Nine: A Song of the Varian Disaster

My telling of the battle of the Teutoburg Forest, in the year 9 CE. This song was commissioned by Sigismund of the Basternae at the Potomac Celtic Festival in June 1999, and first sung at Pennsic XXVIII in August 1999. I’m not opposed to other people singing this in non-commercial contexts, with proper attribution (to Etaíne na Preachain, if you’re singing at a reenactment event). I don’t have a recording to offer, but I’m thinking about it. EDIT (Aug. 12, 2015): Wait, I do have a recording! Video by Tim Morin (thank you!!), taken at Tir Thalor’s open camp at Pennsic 44, Sunday, Aug. 1, 2015. The lighting is a little crazy (campfire + torch + moon + light bouncing off a helmet…) but the sound and atmosphere are right on.

I wake from vivid dream, my heart all a-drum.
I stood among black trees, hung with garlands bright,
Livid in the gloom of a forest deep:
Chalk-white blooms, crimson-streaked.

I’m called Arminius. I’m a citizen of Rome.
I was made a knight by the emperor’s own hand.
Quinctilius Varus is the legate I serve
As deputy, here on the German frontier.

As a boy I left my homeland for schooling in Rome;
I learned to speak their tongue, learned how they behave,
But Varus is a creature of Rome through and through:
He does not know a thing of barbarian ways.

Rome did not sweep over this land all at once.
It crept in by degrees, here a road, here a town.
One thread at a time can make a strong web, and
Once it is built, it is hard to tear down.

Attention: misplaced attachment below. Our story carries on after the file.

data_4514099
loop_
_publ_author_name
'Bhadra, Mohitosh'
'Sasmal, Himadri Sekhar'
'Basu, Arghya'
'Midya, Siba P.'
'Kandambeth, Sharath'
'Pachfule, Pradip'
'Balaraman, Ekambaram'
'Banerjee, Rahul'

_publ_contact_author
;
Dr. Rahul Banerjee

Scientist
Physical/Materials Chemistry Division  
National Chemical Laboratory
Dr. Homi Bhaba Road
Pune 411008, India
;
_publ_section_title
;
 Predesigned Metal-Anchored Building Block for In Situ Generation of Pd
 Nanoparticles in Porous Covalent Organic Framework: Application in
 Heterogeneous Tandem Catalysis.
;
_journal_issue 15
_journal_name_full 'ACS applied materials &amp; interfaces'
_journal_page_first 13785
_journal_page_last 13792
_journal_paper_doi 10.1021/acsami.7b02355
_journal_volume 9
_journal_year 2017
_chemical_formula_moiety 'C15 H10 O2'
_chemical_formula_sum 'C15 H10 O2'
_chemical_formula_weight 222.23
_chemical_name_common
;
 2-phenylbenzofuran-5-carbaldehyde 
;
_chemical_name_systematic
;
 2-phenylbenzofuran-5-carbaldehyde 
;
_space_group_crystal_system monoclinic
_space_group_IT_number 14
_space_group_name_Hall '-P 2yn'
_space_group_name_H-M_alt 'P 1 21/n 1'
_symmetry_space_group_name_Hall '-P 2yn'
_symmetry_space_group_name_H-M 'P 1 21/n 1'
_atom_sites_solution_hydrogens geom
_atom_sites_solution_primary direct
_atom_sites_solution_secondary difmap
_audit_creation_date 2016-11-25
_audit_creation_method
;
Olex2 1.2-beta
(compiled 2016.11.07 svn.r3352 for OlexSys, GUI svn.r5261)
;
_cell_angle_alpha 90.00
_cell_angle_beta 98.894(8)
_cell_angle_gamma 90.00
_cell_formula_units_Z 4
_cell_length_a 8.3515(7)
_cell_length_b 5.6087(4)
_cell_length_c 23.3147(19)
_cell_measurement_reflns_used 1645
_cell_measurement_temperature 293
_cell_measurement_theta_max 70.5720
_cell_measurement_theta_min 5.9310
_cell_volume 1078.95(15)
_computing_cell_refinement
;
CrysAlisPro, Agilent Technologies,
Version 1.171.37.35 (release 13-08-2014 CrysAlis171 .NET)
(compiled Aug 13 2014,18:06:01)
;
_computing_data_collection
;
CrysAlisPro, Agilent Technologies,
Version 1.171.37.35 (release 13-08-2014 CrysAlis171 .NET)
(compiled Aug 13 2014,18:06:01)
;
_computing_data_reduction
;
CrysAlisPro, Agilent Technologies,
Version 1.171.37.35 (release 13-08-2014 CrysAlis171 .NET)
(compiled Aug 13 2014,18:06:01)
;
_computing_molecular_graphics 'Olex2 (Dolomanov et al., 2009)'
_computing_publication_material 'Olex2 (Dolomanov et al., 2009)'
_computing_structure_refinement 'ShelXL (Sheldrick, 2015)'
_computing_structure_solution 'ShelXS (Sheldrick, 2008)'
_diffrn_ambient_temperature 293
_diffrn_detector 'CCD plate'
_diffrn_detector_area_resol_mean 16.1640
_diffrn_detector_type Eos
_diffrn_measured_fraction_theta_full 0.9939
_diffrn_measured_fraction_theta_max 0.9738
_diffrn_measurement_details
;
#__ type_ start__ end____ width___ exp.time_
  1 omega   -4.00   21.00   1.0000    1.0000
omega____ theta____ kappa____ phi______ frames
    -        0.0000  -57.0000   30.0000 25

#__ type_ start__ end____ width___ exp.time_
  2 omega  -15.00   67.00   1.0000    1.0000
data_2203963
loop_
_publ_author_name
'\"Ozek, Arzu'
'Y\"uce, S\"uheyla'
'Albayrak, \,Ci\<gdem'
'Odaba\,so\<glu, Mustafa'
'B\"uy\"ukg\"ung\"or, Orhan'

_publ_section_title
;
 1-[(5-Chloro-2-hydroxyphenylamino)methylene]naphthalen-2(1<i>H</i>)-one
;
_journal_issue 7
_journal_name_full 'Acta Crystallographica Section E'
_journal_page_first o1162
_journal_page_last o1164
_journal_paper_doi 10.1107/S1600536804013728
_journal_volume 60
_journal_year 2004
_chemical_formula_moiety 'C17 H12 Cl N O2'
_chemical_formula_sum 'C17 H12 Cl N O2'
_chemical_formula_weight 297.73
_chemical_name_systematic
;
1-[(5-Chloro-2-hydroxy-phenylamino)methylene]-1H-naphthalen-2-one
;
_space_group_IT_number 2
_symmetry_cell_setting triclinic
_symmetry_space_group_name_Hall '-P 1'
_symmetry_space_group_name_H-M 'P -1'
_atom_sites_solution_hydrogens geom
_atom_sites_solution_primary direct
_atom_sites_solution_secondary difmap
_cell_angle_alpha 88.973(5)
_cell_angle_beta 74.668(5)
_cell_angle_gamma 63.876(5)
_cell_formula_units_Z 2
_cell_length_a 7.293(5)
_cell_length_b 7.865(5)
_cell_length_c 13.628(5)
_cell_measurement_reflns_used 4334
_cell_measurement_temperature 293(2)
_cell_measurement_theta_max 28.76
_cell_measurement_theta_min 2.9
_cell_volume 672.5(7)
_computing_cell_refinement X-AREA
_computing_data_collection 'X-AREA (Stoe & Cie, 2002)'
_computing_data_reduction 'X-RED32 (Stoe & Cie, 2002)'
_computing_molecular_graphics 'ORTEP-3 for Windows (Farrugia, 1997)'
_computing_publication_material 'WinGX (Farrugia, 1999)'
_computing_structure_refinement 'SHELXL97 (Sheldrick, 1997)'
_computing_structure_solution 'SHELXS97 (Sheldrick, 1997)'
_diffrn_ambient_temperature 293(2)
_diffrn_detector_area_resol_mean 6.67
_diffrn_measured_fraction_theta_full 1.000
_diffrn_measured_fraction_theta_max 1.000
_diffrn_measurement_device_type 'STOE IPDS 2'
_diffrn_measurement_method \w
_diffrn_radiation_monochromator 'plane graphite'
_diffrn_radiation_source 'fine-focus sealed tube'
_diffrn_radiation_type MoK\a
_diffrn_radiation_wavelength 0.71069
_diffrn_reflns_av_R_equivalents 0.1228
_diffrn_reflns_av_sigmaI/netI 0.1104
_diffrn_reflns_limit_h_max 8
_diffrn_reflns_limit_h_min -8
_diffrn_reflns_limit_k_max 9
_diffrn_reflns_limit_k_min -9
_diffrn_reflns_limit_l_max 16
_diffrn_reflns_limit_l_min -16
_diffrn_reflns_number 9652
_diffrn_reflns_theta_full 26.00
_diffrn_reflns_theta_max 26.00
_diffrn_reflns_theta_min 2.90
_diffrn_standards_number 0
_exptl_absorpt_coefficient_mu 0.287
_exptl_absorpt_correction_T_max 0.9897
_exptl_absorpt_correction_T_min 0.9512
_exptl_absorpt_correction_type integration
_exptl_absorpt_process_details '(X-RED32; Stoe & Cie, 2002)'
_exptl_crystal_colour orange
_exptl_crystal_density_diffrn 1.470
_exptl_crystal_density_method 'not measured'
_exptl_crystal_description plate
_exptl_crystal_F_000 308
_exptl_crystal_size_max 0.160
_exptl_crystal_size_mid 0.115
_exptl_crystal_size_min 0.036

Varus is a fool. He believes that these tribes
Are sub-human creatures with voices and limbs.
He sits there in judgement and taxes them dry—
And I find I can no longer stand idly by…
…For Armin is my name; these tribes are my kin!
It was here, in this land, that I drew my first breath.
My loyalty to Rome can be shed as easily as a toga;
My blood will not be overcome.

Silken threads can be ignored, or brushed away,
Or may make a garment soft and pleasing to wear.
If they’d chosen to weave silk, Rome could have wrapped us up,
But Varus forged us chains of Roman ways.
We are fine smiths as well, but the links we now forge
Are alliances to fight the imperial threat.
We will pay no more tribute! Obey no more laws
Forced upon us at the point of a short Roman sword!

One evening, as I feasted with Varus himself,
He asked for my counsel, and I saw my chance:
“These natives are getting a bit out of hand.
Let us go and show them just where we stand.”
Three legions left camp at morning’s first light
To begin their campaign, to show off their might,
To quell a rebellion that had not yet hatched.
I rode ahead to prepare their fate.

The Teutoburg Forest has the perfect spot.
I know they’ll come this way. I told them it was safe—
But here the trees are dense, and the low ground is bog,
No good for wagon-wheels or gear-laden pace.
The tribes gather here, hidden well in the brush
And we wait, as the column snakes slowly along,
Limping through marshland, tangled in trees—
With no smooth Roman road, they are forced to their knees…

…And now comes the hand of the gods to our aid!
A thunderstorm blows up, rain so thick they can’t see.
The ground turns to mud; the wind wails through the trees.
They can’t hear us approaching, and they cannot flee.
Like lightning we strike! Deadly quick, here and gone.
The legions cannot form their walls of shields:
The trees grow too close to allow them to move
In the grand tortoise-blocks that would hinder our spears.

There’s no end to our rage! We will not rest until
We have cut them all down, cut them down where they stand.
Three legions strong—fifteen thousand, at least—
Are crushed in the fist of our mighty warband.
Varus is dead, by his own craven hand.
His head is my gift to a neighboring tribe,
To show them: The legions can be overwhelmed, that
We are the high mark of the empire’s tide.

I know more will come. They’ll be hot for revenge.
They will not leave their eagles here in our hands.
But when they do return, they will have to march through
That forest where we fought them, and took back our land.
How great will be their dread, when they see that dark place!
For we honored it just as our war-gods request:
A nightmare in the gloom—nailed to black trees,
Chalk-white skulls, crimson crests.